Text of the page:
That despite the cant of American patriotism, American political partisanship is superior by far for many than love of country; that there is, for many, no true idea of America separable from a conservative or liberal America.
That the American news media, at their now far too common worst — ever and fatally uncomprehending of the distinction between objectivity and neutrality, and of the inherent mission of journalism to seek and serve the truth, and thus reveal and judge the lie — are stenographers of disaster and ticket takers at a Roman Circus they sponsor.
The advent of Donald Trump on the political scene is a rend in the fabric of American republican history, a maelstrom in the moral climate of the nation’s present. As did many millions of Europeans after the Second World War, and Americans after McCarthyism, we will reckon with the roles we played at the time of his rise for generations to come, as well we should. For now, the task is to ensure that the reckoning comes sooner and less seriously than if it comes later.
Every Republican who would be called a patriot should work to ensure that Donald Trump does not become the candidate for President of the Republican Party. If he does, Republicans of conscience must leave the party and form a new party, of conservative principle, of human decency, and of commitment to America’s founding ideals, and run a candidate against Trump.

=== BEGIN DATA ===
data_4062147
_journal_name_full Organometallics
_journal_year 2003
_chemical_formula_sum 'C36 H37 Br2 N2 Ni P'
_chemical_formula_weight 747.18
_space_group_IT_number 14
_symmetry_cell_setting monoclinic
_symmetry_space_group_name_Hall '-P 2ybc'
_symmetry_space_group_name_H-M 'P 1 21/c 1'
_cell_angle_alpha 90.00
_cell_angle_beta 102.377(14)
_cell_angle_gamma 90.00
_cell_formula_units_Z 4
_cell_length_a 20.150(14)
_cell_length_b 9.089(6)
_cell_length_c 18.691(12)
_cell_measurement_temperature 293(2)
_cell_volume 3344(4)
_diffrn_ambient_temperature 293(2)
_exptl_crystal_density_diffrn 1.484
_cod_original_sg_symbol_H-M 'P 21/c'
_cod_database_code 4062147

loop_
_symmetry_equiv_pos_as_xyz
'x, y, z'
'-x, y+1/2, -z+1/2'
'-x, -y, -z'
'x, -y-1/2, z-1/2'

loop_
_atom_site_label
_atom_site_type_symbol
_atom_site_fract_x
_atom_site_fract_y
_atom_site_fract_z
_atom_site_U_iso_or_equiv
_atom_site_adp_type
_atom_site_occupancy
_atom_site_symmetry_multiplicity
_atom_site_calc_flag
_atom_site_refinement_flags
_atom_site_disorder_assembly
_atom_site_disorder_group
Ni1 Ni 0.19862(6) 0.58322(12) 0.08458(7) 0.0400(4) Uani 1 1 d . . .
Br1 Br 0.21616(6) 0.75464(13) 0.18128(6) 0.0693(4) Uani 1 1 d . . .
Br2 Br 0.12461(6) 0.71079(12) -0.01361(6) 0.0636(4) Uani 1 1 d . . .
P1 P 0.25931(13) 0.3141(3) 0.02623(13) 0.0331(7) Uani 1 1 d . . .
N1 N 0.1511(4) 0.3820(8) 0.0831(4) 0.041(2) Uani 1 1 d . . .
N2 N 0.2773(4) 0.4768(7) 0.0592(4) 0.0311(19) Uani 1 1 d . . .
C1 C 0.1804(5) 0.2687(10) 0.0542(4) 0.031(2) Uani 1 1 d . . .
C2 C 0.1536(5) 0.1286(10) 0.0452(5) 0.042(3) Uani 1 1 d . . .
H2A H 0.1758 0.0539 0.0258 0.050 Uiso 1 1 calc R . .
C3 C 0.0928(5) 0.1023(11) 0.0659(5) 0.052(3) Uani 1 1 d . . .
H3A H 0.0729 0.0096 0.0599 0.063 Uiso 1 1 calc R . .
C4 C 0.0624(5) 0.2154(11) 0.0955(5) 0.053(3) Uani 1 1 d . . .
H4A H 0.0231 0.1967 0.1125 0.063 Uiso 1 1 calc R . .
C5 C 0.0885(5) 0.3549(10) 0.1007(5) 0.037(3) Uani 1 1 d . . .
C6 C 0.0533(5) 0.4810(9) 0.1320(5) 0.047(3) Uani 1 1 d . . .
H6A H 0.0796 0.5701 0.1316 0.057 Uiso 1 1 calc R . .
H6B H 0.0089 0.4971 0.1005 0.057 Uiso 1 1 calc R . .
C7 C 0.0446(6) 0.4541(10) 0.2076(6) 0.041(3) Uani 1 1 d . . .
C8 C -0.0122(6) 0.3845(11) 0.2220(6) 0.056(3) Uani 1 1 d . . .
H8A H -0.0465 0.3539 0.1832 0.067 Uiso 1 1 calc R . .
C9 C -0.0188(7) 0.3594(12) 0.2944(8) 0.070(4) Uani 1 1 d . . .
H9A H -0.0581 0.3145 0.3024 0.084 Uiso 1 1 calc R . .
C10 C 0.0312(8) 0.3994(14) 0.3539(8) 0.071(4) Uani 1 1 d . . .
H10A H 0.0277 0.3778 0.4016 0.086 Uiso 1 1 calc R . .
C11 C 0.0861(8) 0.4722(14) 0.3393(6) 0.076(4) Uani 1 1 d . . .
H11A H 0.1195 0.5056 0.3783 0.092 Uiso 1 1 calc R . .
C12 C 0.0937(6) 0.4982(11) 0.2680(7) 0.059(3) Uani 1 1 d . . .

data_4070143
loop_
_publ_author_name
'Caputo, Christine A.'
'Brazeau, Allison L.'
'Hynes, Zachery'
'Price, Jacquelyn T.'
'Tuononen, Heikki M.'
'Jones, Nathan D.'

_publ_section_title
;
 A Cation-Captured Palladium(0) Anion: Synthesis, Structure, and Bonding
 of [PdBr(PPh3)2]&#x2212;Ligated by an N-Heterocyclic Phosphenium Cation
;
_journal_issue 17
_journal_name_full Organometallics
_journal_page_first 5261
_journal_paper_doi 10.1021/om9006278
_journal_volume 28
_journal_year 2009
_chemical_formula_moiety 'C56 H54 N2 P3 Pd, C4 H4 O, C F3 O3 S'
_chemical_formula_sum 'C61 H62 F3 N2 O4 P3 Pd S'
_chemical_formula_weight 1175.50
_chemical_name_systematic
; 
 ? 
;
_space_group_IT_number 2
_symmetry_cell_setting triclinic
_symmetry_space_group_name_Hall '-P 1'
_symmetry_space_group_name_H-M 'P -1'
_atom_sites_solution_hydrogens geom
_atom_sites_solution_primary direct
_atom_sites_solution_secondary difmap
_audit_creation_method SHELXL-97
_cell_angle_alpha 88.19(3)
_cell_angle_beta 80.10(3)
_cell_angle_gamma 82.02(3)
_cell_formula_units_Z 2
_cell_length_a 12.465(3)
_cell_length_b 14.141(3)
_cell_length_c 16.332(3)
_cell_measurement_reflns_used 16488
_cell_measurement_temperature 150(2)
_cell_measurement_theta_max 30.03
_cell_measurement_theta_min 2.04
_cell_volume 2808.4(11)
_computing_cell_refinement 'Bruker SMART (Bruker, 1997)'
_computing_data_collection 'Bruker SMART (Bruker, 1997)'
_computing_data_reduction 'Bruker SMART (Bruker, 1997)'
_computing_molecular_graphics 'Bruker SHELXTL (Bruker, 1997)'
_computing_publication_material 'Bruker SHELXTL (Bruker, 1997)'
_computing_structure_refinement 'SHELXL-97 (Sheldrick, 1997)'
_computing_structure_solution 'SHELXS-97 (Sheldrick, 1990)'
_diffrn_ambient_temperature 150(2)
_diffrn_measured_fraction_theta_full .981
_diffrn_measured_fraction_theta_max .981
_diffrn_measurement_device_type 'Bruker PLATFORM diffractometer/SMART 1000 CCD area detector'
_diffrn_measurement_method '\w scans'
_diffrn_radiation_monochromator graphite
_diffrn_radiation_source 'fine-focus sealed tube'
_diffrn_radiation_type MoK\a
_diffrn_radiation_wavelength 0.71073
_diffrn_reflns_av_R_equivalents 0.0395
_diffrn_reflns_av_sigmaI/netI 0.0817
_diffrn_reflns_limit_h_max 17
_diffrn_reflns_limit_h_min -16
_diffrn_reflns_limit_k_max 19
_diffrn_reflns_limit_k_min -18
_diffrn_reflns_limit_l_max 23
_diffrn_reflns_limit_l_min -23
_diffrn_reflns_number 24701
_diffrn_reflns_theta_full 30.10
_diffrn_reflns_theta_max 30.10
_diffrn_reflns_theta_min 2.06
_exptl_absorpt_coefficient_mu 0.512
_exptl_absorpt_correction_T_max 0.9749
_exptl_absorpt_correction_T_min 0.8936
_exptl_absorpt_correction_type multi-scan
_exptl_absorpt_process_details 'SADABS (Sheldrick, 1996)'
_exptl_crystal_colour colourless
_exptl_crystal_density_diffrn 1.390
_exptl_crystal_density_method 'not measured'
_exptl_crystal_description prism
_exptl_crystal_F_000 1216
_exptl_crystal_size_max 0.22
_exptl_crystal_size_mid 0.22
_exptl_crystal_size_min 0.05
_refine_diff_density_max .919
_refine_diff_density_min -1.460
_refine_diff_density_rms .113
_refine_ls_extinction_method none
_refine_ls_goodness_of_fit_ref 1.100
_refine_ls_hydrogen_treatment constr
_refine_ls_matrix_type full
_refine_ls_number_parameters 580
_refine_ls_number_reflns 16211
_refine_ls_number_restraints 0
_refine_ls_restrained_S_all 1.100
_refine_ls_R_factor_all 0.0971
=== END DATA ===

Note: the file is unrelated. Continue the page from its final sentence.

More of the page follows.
News media must cease to treat Trump as another candidate, end their acquiescence to, and normalization of, his conduct, and report on him not as a mere variant candidate for president, but as a phenomenon of American political history deserving of historical analysis and judgment.
Too many have waited too long. The time has come. This is the moment.
*“Telling a lie is an act with a sharp focus. It is designed to insert a particular falsehood at a specific point in a set or system of beliefs, in order to avoid the consequences of having that point occupied by the truth. This requires a degree of craftsmanship, in which the teller of the lie submits to objective constraints imposed by what he takes to be the truth. The liar is inescapably concerned with truth-values. In order to invent a lie at all, he must think he knows what is true. And in order to invent an effective lie, he must design his falsehood under the guidance of that truth. On the other hand, a person who undertakes to bullshit his way through has much more freedom. His focus is panoramic rather than particular. He does not limit himself to inserting a certain falsehood at a specific point, and thus he is not constrained by the truths surrounding that point or intersecting it. He is prepared to fake the context as well, so far as need requires.
“The bullshitter may not deceive us, or even intend to do so, either about the facts or about what he takes the facts to be. What he does necessarily attempt to deceive us about is his enterprise. His only indispensably distinctive characteristic is that in a certain way he misrepresents what he is up to.
“The bullshitter ignores these demands altogether. He does not reject the authority of the truth, as the liar does, and oppose himself to it. He pays no attention to it at all. By virtue of this, bullshit is a greater enemy of the truth than lies are.”
Harry G. Frankfurt, On Bullshit
Further reading: “Unexceptional America”